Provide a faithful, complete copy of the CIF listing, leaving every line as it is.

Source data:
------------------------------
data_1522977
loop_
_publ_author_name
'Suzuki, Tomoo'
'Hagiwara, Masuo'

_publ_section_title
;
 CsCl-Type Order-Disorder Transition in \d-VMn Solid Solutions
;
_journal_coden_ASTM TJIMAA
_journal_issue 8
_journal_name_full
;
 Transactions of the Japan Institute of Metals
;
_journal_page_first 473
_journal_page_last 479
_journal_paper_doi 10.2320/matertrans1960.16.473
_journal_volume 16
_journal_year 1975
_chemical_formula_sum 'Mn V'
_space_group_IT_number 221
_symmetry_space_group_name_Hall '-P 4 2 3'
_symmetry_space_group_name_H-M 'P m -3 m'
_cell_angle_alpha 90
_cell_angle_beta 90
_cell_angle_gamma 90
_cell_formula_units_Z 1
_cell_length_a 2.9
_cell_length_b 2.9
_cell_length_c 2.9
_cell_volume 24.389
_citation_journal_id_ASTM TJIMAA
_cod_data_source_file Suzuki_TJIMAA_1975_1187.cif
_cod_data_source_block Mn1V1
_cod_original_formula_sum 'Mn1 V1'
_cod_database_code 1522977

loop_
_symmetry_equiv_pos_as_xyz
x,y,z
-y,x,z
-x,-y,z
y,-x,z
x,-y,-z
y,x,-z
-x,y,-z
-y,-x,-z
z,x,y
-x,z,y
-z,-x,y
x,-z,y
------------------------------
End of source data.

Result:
data_1522977
loop_
_publ_author_name
'Suzuki, Tomoo'
'Hagiwara, Masuo'

_publ_section_title
;
 CsCl-Type Order-Disorder Transition in \d-VMn Solid Solutions
;
_journal_coden_ASTM TJIMAA
_journal_issue 8
_journal_name_full
;
 Transactions of the Japan Institute of Metals
;
_journal_page_first 473
_journal_page_last 479
_journal_paper_doi 10.2320/matertrans1960.16.473
_journal_volume 16
_journal_year 1975
_chemical_formula_sum 'Mn V'
_space_group_IT_number 221
_symmetry_space_group_name_Hall '-P 4 2 3'
_symmetry_space_group_name_H-M 'P m -3 m'
_cell_angle_alpha 90
_cell_angle_beta 90
_cell_angle_gamma 90
_cell_formula_units_Z 1
_cell_length_a 2.9
_cell_length_b 2.9
_cell_length_c 2.9
_cell_volume 24.389
_citation_journal_id_ASTM TJIMAA
_cod_data_source_file Suzuki_TJIMAA_1975_1187.cif
_cod_data_source_block Mn1V1
_cod_original_formula_sum 'Mn1 V1'
_cod_database_code 1522977

loop_
_symmetry_equiv_pos_as_xyz
x,y,z
-y,x,z
-x,-y,z
y,-x,z
x,-y,-z
y,x,-z
-x,y,-z
-y,-x,-z
z,x,y
-x,z,y
-z,-x,y
x,-z,y